We have been exploring, with the help of Performance Monitor, how to determine if a Windows 2000 machine is suffering from a performance bottleneck in one or more of its components.  In the previous features, we looked at the performance counters for memory, and for disks.  In this feature, we will be examining the Processor, to determine if it is the item that is holding back the performance of the rest of the system.  Many people wrongly assume that just because a system seems slow, the processor must not be up to par.  However, as we have seen, other components can also be bottlenecks, so in order to tell for certain, there are some specific measurements to take.  Here are the counters to look at in Performance Monitor:

    Performance Counters

    Object: Processor
    Counter: %Processor Time
    Interpretation: If this value remains greater than 80%, without corresponding high values for disk and network counters, the processor may be a bottleneck.

    Object: System
    Counter: Processor Queue Length
    Interpretation: A sustained value of 3 or greater usually indicates a processor bottleneck.

    Object: Processor
    Counter: Interrupts/sec
    Interpretation: Check this counter when system activity is low.  If there is a large increase in the counter without an increase in system activity, there may be a hardware problem.

    Object: Process (_Total)
    Counter: %Processor Time 
    Interpretation: If more than one or two processes contend for most of the process time, then performance can be improved by adding processors or upgrading to faster a processors.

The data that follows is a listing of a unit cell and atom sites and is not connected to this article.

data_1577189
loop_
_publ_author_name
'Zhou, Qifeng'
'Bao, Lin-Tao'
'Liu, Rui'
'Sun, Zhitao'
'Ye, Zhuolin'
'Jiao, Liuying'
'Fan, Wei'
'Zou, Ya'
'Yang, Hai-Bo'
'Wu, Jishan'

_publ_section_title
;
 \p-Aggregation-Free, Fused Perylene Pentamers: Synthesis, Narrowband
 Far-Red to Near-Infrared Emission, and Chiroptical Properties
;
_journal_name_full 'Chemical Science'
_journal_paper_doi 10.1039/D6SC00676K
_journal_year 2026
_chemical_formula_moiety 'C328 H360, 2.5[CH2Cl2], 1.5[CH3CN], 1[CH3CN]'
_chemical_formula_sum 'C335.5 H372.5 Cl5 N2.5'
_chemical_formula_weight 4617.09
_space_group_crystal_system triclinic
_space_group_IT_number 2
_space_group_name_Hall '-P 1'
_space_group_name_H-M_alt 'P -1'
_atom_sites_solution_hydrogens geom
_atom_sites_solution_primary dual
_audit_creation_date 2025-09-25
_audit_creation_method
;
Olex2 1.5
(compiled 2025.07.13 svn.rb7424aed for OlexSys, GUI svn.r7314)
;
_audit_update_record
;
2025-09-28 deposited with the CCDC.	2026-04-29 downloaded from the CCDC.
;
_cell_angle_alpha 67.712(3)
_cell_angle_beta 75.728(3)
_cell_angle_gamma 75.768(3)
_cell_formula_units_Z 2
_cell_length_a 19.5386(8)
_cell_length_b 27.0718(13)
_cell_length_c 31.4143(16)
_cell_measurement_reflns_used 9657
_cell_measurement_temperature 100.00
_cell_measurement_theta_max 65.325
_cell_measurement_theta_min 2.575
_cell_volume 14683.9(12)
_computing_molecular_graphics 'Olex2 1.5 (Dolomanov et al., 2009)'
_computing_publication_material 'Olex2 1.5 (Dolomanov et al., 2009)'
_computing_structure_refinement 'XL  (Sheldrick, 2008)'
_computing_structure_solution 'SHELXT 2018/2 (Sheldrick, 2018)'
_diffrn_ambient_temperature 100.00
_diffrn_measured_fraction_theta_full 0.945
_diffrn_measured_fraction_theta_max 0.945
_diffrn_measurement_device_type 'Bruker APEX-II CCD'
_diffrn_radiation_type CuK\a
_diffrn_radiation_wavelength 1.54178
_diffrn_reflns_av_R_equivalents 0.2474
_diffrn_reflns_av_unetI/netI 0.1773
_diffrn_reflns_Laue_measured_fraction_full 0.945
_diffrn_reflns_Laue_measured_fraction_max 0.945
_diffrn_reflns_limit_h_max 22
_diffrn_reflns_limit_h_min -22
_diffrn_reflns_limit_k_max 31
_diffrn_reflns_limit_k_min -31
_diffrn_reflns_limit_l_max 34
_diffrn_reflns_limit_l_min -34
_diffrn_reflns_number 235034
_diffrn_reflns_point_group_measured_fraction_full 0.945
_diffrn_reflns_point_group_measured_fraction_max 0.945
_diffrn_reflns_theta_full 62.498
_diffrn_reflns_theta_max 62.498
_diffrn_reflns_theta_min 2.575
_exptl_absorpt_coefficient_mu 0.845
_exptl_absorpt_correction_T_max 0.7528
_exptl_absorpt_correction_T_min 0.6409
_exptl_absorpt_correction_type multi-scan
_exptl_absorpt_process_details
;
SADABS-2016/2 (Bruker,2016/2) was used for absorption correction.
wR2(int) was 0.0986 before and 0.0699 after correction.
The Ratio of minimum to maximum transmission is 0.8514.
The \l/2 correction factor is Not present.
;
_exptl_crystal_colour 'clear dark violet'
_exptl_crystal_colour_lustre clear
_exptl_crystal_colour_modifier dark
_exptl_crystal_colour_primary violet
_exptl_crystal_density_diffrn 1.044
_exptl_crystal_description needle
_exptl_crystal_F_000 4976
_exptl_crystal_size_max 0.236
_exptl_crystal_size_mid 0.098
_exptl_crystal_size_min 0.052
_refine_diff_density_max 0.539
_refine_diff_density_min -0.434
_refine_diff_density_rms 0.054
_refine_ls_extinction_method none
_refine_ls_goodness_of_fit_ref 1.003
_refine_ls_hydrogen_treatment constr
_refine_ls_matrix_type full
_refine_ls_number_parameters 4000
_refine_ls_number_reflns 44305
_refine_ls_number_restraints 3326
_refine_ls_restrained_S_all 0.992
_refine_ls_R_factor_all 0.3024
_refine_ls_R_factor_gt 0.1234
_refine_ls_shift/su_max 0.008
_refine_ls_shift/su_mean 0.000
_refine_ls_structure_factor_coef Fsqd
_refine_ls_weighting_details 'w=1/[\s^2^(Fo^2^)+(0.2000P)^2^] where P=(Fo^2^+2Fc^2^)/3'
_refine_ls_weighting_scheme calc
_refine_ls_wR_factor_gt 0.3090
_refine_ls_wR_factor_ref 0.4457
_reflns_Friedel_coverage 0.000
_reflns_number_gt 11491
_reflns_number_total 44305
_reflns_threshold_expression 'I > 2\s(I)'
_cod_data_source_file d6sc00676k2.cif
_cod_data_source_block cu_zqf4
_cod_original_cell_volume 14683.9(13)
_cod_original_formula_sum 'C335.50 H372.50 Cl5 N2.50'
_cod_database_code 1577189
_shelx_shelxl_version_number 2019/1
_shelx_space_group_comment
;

If you have a multiprocessor system: 

    Object: System
    Counter: %Processor Time (for multi processor systems)
    Interpretation: If this value remains greater than 80%, without corresponding high values for disk and network counters, the processor may be a bottleneck..

    Although you can view these counters in a real-time chart window in Performance Monitor, I recommend creating a log file and letting it run during a typical twenty-four hour period, to get a more complete picture of what's going on with your system.

    So what if your measurements indicate that your system has a processor bottleneck?  Your options are similar to that of disk bottlenecks.  You can add processing power to your current system either by adding more processors or upgrading the current processor to a faster one.  Of course, you may be limited by your system board (or even your OS version) as far as which processors and how many you can add.  The second best option may be to move some of the load or functionality to a different machine.  If money is no object, you may wish to look into clustering or load balancing options.

    Finding Performance Bottlenecks

    Part 3: Network & Network Components

    We have been exploring, with the help of Performance Monitor, how to determine if a Windows 2000 machine is suffering from a performance bottleneck in one or more of its components.  In the previous features, we looked at the performance counters for memory, disks, and CPU.  In this feature, we will be examining the network and networking components, to determine if there are performance problems that might be holding back the rest of the system.  When measuring these components, there are two things to look at.  The network in general may not be able to handle the amount of traffic that it is being asked to carry, or it may be the network can handle large amounts of traffic, but the networking components in a certain machine cannot keep up with that traffic.  To discern which it might be you have to measure both components.  Here are the counters to look at in Performance Monitor:

    Performance Counter for the Network

    Object: Server
    Counter: Bytes Total/sec